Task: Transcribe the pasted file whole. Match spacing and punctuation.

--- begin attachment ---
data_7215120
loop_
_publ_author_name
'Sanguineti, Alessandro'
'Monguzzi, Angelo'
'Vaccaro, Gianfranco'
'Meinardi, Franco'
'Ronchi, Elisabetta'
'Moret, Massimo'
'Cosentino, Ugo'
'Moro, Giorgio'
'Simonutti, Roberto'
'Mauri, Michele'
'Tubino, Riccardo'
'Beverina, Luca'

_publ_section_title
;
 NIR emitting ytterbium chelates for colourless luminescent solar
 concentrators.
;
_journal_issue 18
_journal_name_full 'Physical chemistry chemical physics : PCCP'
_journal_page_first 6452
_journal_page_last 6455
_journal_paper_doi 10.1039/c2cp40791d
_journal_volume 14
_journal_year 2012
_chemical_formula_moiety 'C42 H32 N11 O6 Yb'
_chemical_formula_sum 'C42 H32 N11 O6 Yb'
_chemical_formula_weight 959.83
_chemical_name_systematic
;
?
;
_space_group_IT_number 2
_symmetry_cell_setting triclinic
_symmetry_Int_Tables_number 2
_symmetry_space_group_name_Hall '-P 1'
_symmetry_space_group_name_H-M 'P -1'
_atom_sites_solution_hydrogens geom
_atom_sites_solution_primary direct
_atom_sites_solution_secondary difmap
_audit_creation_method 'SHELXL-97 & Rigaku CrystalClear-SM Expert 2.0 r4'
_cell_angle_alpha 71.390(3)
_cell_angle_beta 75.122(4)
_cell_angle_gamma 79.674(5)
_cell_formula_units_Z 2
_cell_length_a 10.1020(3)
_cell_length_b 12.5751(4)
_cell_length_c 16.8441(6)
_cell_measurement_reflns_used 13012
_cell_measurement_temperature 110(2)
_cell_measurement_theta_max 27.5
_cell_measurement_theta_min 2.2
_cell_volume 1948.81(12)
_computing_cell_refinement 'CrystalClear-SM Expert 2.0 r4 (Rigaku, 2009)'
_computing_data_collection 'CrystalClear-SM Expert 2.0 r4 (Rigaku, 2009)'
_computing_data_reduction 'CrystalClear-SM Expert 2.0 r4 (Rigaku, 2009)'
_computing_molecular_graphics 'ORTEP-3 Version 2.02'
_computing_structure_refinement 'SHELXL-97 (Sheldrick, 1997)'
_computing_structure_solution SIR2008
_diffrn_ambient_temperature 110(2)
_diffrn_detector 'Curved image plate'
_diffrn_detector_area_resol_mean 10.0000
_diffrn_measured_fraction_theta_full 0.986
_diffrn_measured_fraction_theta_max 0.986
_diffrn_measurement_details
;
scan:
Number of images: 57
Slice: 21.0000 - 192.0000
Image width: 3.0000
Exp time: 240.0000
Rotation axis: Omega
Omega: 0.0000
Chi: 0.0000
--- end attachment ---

data_7215120
loop_
_publ_author_name
'Sanguineti, Alessandro'
'Monguzzi, Angelo'
'Vaccaro, Gianfranco'
'Meinardi, Franco'
'Ronchi, Elisabetta'
'Moret, Massimo'
'Cosentino, Ugo'
'Moro, Giorgio'
'Simonutti, Roberto'
'Mauri, Michele'
'Tubino, Riccardo'
'Beverina, Luca'

_publ_section_title
;
 NIR emitting ytterbium chelates for colourless luminescent solar
 concentrators.
;
_journal_issue 18
_journal_name_full 'Physical chemistry chemical physics : PCCP'
_journal_page_first 6452
_journal_page_last 6455
_journal_paper_doi 10.1039/c2cp40791d
_journal_volume 14
_journal_year 2012
_chemical_formula_moiety 'C42 H32 N11 O6 Yb'
_chemical_formula_sum 'C42 H32 N11 O6 Yb'
_chemical_formula_weight 959.83
_chemical_name_systematic
;
?
;
_space_group_IT_number 2
_symmetry_cell_setting triclinic
_symmetry_Int_Tables_number 2
_symmetry_space_group_name_Hall '-P 1'
_symmetry_space_group_name_H-M 'P -1'
_atom_sites_solution_hydrogens geom
_atom_sites_solution_primary direct
_atom_sites_solution_secondary difmap
_audit_creation_method 'SHELXL-97 & Rigaku CrystalClear-SM Expert 2.0 r4'
_cell_angle_alpha 71.390(3)
_cell_angle_beta 75.122(4)
_cell_angle_gamma 79.674(5)
_cell_formula_units_Z 2
_cell_length_a 10.1020(3)
_cell_length_b 12.5751(4)
_cell_length_c 16.8441(6)
_cell_measurement_reflns_used 13012
_cell_measurement_temperature 110(2)
_cell_measurement_theta_max 27.5
_cell_measurement_theta_min 2.2
_cell_volume 1948.81(12)
_computing_cell_refinement 'CrystalClear-SM Expert 2.0 r4 (Rigaku, 2009)'
_computing_data_collection 'CrystalClear-SM Expert 2.0 r4 (Rigaku, 2009)'
_computing_data_reduction 'CrystalClear-SM Expert 2.0 r4 (Rigaku, 2009)'
_computing_molecular_graphics 'ORTEP-3 Version 2.02'
_computing_structure_refinement 'SHELXL-97 (Sheldrick, 1997)'
_computing_structure_solution SIR2008
_diffrn_ambient_temperature 110(2)
_diffrn_detector 'Curved image plate'
_diffrn_detector_area_resol_mean 10.0000
_diffrn_measured_fraction_theta_full 0.986
_diffrn_measured_fraction_theta_max 0.986
_diffrn_measurement_details
;
scan:
Number of images: 57
Slice: 21.0000 - 192.0000
Image width: 3.0000
Exp time: 240.0000
Rotation axis: Omega
Omega: 0.0000
Chi: 0.0000